In this way, the system shown in FIG. 12 causes the output level of the inverter 66 to decrease as the ambient temperature of the refrigerating system lowers.

As have been described on several embodiments above, this invention makes it possible to prevent unwanted damage to valve chests, when the refrigerating system is operated at low ambient temperature, by discontinuing the supply of electric power to the compressor, and to prevent the burning of the windings due to temperature rise, when the refrigerating system is operated at high ambient temperature, by maintaining the supply of electric power to the compressor at a predetermined level. Furthermore, when the refrigerating system is operated at low ambient temperature, this invention makes it possible to automatically resume the supply of electric power to the compressor when the ambient temperature is restored to normal.

Although this invention has been described in connection with the particular embodiments, it will be appreciated that the invention is not specifically limited thereto, but may be modified and varied without departing from the spirit and the scope of this invention.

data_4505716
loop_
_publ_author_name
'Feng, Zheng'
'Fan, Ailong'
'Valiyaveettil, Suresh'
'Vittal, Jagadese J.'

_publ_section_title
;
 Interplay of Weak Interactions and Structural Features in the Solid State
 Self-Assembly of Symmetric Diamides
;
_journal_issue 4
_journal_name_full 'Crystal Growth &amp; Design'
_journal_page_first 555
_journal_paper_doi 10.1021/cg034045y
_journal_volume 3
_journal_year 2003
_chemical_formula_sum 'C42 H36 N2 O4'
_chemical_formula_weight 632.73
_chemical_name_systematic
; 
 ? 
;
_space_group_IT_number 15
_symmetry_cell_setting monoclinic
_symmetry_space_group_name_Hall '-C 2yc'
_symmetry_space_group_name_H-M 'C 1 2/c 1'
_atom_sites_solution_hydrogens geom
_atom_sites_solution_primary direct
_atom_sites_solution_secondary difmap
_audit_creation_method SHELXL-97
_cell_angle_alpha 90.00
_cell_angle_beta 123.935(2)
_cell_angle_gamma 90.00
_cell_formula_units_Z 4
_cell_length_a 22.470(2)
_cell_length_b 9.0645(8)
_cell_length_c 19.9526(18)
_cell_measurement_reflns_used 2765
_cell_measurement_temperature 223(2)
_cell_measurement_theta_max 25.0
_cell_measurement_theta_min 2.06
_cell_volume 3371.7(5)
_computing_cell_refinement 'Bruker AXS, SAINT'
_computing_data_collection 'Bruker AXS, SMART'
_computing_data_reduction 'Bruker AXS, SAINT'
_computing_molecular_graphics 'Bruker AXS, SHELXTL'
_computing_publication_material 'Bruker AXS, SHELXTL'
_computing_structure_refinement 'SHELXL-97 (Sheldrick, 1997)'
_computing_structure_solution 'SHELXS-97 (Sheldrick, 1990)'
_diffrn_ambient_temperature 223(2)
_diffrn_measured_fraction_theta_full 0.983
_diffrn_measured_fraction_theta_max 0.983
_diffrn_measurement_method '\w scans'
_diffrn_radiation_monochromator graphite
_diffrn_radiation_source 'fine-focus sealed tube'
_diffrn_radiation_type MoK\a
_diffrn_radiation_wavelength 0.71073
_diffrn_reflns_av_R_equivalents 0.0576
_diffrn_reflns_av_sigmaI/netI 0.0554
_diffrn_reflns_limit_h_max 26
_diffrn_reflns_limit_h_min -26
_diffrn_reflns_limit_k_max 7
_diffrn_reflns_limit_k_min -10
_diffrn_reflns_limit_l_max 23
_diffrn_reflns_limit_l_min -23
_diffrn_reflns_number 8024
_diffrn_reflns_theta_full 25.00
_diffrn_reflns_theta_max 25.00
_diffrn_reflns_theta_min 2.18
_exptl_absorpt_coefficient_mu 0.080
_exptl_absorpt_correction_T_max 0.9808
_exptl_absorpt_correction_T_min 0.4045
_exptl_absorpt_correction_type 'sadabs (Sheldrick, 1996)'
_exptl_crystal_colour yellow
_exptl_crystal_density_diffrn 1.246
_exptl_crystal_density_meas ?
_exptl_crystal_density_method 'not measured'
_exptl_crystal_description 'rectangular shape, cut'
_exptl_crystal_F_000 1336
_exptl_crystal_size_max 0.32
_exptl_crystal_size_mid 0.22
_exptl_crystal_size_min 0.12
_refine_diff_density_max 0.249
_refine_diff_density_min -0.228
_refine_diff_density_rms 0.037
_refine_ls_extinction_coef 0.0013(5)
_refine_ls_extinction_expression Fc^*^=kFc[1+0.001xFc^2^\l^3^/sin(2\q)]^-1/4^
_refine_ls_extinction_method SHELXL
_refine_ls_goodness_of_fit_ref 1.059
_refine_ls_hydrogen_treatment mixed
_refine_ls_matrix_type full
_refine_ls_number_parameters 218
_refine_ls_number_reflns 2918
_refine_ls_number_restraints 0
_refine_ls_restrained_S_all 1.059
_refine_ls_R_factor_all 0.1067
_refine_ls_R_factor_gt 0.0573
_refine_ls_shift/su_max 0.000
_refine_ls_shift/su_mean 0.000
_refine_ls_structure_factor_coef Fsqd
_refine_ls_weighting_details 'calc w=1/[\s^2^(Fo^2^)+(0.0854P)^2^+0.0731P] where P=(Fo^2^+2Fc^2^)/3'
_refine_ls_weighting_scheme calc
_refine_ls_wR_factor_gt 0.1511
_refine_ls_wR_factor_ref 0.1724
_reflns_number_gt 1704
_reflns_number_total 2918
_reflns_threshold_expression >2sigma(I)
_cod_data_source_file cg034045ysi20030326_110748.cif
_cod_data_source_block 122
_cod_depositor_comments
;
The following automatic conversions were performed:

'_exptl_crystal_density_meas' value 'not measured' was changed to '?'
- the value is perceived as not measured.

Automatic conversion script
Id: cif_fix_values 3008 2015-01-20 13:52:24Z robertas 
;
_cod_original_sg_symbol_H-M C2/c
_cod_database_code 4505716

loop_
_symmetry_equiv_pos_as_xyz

Patent Citations
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Referenced by
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US8231355Sep 2, 2004Jul 31, 2012Fisher & Paykel Appliances LimtiedLinear motor controller improvements
EP1121755A1 *Sep 16, 1999Aug 8, 2001Airxcel, Inc.Frequency control of linear motors
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Classifications
U.S. Classification62/228.1, 361/22, 417/32, 318/473
International ClassificationH02K33/18, F04B49/10, F25B49/02
Cooperative ClassificationY02B30/741, H02K33/18, F25B49/022, F25B2600/021, F04B49/10
European ClassificationF04B49/10, F25B49/02B, H02K33/18